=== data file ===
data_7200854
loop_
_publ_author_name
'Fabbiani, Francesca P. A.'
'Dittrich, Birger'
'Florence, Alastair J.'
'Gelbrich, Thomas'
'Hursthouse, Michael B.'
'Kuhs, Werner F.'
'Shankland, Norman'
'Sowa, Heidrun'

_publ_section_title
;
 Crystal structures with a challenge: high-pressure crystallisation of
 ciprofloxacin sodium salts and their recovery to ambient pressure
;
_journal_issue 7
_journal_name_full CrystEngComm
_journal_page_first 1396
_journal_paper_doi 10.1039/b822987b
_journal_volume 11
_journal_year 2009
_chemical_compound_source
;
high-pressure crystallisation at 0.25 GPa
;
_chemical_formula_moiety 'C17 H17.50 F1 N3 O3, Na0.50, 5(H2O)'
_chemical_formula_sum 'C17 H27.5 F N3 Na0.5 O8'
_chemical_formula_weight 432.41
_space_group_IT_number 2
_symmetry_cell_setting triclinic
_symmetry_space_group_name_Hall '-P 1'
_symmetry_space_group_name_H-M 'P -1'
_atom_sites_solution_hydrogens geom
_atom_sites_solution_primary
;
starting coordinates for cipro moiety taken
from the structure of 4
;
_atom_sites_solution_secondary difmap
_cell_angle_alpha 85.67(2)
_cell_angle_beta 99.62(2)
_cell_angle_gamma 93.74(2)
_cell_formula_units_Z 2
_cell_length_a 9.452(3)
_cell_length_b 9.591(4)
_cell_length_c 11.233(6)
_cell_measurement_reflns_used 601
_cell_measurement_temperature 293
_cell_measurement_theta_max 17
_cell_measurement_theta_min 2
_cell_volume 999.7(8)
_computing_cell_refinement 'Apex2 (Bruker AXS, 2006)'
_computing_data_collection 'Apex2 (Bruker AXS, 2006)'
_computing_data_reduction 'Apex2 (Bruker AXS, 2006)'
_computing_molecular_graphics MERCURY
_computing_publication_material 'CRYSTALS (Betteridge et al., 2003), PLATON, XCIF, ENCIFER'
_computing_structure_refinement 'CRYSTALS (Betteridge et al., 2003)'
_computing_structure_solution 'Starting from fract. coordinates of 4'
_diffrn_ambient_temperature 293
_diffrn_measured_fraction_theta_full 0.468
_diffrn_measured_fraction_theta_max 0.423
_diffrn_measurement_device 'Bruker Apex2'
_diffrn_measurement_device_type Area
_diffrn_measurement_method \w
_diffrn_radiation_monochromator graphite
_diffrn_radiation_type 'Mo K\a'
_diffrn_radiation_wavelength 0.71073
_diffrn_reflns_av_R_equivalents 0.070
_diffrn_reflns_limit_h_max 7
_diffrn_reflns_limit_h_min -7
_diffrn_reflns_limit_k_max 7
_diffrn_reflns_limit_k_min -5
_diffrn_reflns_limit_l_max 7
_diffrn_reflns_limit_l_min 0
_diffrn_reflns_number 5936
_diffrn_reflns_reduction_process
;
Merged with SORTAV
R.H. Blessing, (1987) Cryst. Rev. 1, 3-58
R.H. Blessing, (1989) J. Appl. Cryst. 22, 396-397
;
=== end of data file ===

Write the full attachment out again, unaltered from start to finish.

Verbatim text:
data_7200854
loop_
_publ_author_name
'Fabbiani, Francesca P. A.'
'Dittrich, Birger'
'Florence, Alastair J.'
'Gelbrich, Thomas'
'Hursthouse, Michael B.'
'Kuhs, Werner F.'
'Shankland, Norman'
'Sowa, Heidrun'

_publ_section_title
;
 Crystal structures with a challenge: high-pressure crystallisation of
 ciprofloxacin sodium salts and their recovery to ambient pressure
;
_journal_issue 7
_journal_name_full CrystEngComm
_journal_page_first 1396
_journal_paper_doi 10.1039/b822987b
_journal_volume 11
_journal_year 2009
_chemical_compound_source
;
high-pressure crystallisation at 0.25 GPa
;
_chemical_formula_moiety 'C17 H17.50 F1 N3 O3, Na0.50, 5(H2O)'
_chemical_formula_sum 'C17 H27.5 F N3 Na0.5 O8'
_chemical_formula_weight 432.41
_space_group_IT_number 2
_symmetry_cell_setting triclinic
_symmetry_space_group_name_Hall '-P 1'
_symmetry_space_group_name_H-M 'P -1'
_atom_sites_solution_hydrogens geom
_atom_sites_solution_primary
;
starting coordinates for cipro moiety taken
from the structure of 4
;
_atom_sites_solution_secondary difmap
_cell_angle_alpha 85.67(2)
_cell_angle_beta 99.62(2)
_cell_angle_gamma 93.74(2)
_cell_formula_units_Z 2
_cell_length_a 9.452(3)
_cell_length_b 9.591(4)
_cell_length_c 11.233(6)
_cell_measurement_reflns_used 601
_cell_measurement_temperature 293
_cell_measurement_theta_max 17
_cell_measurement_theta_min 2
_cell_volume 999.7(8)
_computing_cell_refinement 'Apex2 (Bruker AXS, 2006)'
_computing_data_collection 'Apex2 (Bruker AXS, 2006)'
_computing_data_reduction 'Apex2 (Bruker AXS, 2006)'
_computing_molecular_graphics MERCURY
_computing_publication_material 'CRYSTALS (Betteridge et al., 2003), PLATON, XCIF, ENCIFER'
_computing_structure_refinement 'CRYSTALS (Betteridge et al., 2003)'
_computing_structure_solution 'Starting from fract. coordinates of 4'
_diffrn_ambient_temperature 293
_diffrn_measured_fraction_theta_full 0.468
_diffrn_measured_fraction_theta_max 0.423
_diffrn_measurement_device 'Bruker Apex2'
_diffrn_measurement_device_type Area
_diffrn_measurement_method \w
_diffrn_radiation_monochromator graphite
_diffrn_radiation_type 'Mo K\a'
_diffrn_radiation_wavelength 0.71073
_diffrn_reflns_av_R_equivalents 0.070
_diffrn_reflns_limit_h_max 7
_diffrn_reflns_limit_h_min -7
_diffrn_reflns_limit_k_max 7
_diffrn_reflns_limit_k_min -5
_diffrn_reflns_limit_l_max 7
_diffrn_reflns_limit_l_min 0
_diffrn_reflns_number 5936
_diffrn_reflns_reduction_process
;
Merged with SORTAV
R.H. Blessing, (1987) Cryst. Rev. 1, 3-58
R.H. Blessing, (1989) J. Appl. Cryst. 22, 396-397
;